E.D.MO.N 2017 - Themes of the workshop

Scholars who study human evolution have long debated about how environmental conditions may have stimulated the migration of Anatomical Modern Human (AMH) outside of Africa. Issues surrounding the AMH colonization across Eurasia have generated intense controversy and has arisen questions about the ability of AHM to adapt to diverse environmental conditions and wider climatic fluctuations over the time.

The migrations of AHM in Eurasia is associated with the spread of the Aurignacian technology around 45-42Kyr during a warm interval, the so-called Stable Warm, of the Late Glacial Period. Questions surrounding the character and chronology of such dispersal are a focus of great interest since many scholars associate the spread of AHM with the extinction of the Neanderthal. It has also been noticed that the time when the Neanderthal gradually began to disappear, around 37 kyr BP, corresponds to a period of steady deterioration of the climate.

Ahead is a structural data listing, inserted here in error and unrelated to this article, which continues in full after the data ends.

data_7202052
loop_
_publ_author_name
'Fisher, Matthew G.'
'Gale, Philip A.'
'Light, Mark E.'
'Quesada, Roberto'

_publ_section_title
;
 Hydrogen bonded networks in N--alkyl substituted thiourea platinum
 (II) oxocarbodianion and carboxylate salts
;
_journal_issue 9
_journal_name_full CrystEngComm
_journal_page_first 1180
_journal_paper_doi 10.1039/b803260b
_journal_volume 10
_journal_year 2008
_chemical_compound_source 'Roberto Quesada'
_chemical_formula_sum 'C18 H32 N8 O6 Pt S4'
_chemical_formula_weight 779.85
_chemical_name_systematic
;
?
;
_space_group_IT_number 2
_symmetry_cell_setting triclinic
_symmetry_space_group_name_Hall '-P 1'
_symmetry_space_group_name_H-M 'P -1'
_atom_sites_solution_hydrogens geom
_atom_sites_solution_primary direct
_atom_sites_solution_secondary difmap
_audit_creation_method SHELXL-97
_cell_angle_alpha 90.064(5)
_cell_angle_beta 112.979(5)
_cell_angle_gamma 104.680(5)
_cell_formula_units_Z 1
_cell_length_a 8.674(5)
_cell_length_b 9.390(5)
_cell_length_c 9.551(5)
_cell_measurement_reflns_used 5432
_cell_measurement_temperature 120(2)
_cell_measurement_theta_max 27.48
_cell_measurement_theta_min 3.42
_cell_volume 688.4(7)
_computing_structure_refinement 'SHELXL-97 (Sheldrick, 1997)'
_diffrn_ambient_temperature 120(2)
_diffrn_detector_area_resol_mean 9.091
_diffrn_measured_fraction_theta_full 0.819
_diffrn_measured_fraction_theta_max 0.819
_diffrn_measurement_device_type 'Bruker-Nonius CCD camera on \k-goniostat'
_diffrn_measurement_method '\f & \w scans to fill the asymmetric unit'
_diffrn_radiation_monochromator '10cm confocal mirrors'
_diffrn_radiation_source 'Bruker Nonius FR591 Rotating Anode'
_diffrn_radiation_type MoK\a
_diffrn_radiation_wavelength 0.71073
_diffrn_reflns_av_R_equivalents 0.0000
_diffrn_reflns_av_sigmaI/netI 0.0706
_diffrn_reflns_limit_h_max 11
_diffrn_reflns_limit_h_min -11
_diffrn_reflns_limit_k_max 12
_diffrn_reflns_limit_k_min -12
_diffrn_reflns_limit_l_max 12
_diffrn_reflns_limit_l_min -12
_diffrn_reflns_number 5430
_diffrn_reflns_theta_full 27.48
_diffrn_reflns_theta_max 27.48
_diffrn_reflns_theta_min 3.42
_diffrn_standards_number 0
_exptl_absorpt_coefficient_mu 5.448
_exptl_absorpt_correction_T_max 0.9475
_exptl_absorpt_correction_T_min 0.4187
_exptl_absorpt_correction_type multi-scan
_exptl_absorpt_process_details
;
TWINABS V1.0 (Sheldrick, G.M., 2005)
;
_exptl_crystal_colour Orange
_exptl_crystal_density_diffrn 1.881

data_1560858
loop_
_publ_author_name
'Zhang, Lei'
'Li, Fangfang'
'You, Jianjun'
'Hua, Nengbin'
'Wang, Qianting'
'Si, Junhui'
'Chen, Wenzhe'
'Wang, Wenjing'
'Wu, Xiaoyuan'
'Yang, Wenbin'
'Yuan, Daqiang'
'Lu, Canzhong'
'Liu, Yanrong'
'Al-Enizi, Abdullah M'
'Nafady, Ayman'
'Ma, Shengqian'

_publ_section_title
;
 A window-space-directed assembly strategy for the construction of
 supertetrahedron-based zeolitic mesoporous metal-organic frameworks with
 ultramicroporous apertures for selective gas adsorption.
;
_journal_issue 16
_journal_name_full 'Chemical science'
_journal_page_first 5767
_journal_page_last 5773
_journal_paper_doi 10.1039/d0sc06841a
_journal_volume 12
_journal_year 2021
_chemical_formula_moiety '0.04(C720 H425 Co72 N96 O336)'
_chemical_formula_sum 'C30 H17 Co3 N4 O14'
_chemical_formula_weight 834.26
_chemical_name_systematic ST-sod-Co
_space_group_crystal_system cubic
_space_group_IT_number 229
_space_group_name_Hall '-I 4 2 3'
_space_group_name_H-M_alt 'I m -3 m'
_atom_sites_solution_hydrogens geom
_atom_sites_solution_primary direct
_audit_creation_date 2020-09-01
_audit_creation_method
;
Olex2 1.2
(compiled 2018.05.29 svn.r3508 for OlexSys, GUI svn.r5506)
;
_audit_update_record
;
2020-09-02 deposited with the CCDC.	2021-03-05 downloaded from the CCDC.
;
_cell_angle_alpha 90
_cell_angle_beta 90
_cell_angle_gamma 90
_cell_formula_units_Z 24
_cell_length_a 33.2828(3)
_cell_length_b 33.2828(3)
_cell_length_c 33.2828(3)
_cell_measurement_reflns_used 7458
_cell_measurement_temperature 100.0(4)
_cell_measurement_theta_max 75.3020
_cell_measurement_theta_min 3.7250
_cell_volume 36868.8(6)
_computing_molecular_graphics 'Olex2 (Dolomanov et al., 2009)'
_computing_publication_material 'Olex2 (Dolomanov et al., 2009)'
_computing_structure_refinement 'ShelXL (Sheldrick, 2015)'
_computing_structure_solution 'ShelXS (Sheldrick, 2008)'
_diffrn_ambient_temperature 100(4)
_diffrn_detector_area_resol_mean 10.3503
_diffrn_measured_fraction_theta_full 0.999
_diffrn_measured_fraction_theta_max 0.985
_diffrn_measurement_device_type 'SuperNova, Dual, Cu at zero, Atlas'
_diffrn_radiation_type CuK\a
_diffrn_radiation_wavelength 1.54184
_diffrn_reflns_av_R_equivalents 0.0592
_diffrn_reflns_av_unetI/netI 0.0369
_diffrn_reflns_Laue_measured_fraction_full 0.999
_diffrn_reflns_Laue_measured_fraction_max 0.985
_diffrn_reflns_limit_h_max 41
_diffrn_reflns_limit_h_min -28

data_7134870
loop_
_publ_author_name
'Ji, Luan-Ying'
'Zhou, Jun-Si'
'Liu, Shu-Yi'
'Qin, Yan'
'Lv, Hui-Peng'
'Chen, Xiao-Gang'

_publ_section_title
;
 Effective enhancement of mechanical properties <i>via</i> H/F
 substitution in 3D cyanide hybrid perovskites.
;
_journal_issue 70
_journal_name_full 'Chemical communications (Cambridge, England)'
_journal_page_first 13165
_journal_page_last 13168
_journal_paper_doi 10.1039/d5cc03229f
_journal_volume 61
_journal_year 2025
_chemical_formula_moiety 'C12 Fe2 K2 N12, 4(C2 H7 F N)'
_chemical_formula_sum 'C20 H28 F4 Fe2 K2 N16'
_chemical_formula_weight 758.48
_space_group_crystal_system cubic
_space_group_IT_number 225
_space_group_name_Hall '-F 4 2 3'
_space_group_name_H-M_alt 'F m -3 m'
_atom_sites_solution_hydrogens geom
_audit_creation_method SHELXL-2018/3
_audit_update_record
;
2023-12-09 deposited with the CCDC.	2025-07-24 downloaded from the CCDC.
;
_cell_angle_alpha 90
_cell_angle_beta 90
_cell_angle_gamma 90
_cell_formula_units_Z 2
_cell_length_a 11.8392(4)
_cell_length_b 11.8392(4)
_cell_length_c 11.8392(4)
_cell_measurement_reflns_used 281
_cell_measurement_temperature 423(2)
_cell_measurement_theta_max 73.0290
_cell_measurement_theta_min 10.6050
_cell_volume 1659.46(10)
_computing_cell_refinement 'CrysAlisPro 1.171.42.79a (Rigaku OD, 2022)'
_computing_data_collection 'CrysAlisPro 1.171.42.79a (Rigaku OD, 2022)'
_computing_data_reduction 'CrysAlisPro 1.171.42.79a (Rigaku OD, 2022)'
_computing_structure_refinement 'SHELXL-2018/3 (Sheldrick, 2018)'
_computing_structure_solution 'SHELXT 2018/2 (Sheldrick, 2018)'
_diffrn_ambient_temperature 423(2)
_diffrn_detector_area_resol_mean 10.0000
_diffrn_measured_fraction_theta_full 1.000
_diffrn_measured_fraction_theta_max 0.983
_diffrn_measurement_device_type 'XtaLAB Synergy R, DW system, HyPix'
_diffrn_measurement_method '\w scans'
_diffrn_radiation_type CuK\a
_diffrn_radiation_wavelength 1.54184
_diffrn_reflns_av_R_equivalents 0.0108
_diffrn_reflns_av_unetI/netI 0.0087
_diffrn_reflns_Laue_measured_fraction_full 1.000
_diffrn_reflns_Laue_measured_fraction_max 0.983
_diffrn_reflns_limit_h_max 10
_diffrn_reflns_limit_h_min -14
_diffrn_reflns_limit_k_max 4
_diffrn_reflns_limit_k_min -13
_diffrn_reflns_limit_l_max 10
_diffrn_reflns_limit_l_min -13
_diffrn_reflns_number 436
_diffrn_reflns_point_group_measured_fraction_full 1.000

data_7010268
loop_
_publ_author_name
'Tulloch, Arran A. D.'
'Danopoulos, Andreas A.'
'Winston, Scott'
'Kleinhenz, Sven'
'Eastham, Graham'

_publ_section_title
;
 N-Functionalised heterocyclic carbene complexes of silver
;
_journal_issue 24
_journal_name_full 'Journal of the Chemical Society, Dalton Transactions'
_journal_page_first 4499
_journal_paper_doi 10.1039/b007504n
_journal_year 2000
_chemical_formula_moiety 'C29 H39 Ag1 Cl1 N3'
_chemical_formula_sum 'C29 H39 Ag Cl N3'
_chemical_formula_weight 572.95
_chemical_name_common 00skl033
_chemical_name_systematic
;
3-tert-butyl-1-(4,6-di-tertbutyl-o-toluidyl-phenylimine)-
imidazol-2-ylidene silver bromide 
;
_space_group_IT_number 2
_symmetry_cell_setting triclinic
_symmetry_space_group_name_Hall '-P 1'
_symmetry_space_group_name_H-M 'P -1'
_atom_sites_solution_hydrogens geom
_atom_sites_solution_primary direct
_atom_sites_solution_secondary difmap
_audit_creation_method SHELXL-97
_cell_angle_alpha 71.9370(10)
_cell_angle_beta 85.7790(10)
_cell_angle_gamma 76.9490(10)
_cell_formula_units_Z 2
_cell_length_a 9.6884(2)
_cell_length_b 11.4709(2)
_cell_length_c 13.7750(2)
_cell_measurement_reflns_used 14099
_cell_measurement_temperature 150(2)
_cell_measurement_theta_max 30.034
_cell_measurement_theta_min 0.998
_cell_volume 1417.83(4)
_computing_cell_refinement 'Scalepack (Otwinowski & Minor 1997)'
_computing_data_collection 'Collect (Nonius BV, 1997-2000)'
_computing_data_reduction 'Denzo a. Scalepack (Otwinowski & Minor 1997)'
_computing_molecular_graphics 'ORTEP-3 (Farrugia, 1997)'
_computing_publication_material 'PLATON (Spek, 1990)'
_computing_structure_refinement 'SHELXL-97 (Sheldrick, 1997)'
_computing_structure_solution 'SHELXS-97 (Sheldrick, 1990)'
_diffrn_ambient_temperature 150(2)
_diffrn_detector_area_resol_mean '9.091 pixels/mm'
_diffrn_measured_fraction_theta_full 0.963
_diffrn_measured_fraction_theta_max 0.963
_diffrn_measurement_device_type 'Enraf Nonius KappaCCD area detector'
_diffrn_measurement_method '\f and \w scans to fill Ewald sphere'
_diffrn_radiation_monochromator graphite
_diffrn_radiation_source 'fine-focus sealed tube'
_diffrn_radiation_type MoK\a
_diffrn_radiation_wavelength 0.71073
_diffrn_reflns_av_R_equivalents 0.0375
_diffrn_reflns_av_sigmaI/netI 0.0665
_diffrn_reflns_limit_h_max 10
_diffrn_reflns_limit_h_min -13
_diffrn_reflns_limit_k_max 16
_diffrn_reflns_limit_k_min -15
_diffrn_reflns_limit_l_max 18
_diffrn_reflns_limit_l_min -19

Studies of the Eurasian climate, for the period comprised between 45 to 20 kyr BP, generally lacks detailed proxy about factors that might have potentially affected how AMH lived.

Moreover, when these proxies are available, they do not adequately reflect local differences in past climates.

Within this workshop, we intend to encourage archaeologists, palaeoanthopologists, bio-archaeologists and expert of chronology to exchange views on the issue of AMH dispersal in Eurasia and to debate about the adaptive strategies developed by AMH and Neanderthal to face climate changes and environmental constraints.